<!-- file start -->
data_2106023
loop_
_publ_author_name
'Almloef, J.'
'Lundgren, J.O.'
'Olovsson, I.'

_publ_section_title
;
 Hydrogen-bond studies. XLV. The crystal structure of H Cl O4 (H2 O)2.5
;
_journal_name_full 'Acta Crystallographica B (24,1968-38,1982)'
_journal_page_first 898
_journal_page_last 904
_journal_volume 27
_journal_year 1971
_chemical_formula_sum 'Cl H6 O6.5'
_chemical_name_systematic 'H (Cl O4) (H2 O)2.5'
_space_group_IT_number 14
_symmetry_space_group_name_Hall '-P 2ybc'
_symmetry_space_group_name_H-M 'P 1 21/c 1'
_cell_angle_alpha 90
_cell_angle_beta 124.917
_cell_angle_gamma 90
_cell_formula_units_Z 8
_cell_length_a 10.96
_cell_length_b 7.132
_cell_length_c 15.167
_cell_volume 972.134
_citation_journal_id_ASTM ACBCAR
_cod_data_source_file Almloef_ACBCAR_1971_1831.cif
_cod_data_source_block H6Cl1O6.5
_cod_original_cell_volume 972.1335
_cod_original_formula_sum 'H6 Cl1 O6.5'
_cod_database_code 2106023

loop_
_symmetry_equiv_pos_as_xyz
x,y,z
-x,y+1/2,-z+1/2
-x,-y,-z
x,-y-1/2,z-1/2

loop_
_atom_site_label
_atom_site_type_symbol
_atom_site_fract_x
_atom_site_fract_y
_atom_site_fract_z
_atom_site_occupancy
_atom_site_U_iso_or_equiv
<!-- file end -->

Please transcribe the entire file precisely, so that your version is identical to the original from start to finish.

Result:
data_2106023
loop_
_publ_author_name
'Almloef, J.'
'Lundgren, J.O.'
'Olovsson, I.'

_publ_section_title
;
 Hydrogen-bond studies. XLV. The crystal structure of H Cl O4 (H2 O)2.5
;
_journal_name_full 'Acta Crystallographica B (24,1968-38,1982)'
_journal_page_first 898
_journal_page_last 904
_journal_volume 27
_journal_year 1971
_chemical_formula_sum 'Cl H6 O6.5'
_chemical_name_systematic 'H (Cl O4) (H2 O)2.5'
_space_group_IT_number 14
_symmetry_space_group_name_Hall '-P 2ybc'
_symmetry_space_group_name_H-M 'P 1 21/c 1'
_cell_angle_alpha 90
_cell_angle_beta 124.917
_cell_angle_gamma 90
_cell_formula_units_Z 8
_cell_length_a 10.96
_cell_length_b 7.132
_cell_length_c 15.167
_cell_volume 972.134
_citation_journal_id_ASTM ACBCAR
_cod_data_source_file Almloef_ACBCAR_1971_1831.cif
_cod_data_source_block H6Cl1O6.5
_cod_original_cell_volume 972.1335
_cod_original_formula_sum 'H6 Cl1 O6.5'
_cod_database_code 2106023

loop_
_symmetry_equiv_pos_as_xyz
x,y,z
-x,y+1/2,-z+1/2
-x,-y,-z
x,-y-1/2,z-1/2

loop_
_atom_site_label
_atom_site_type_symbol
_atom_site_fract_x
_atom_site_fract_y
_atom_site_fract_z
_atom_site_occupancy
_atom_site_U_iso_or_equiv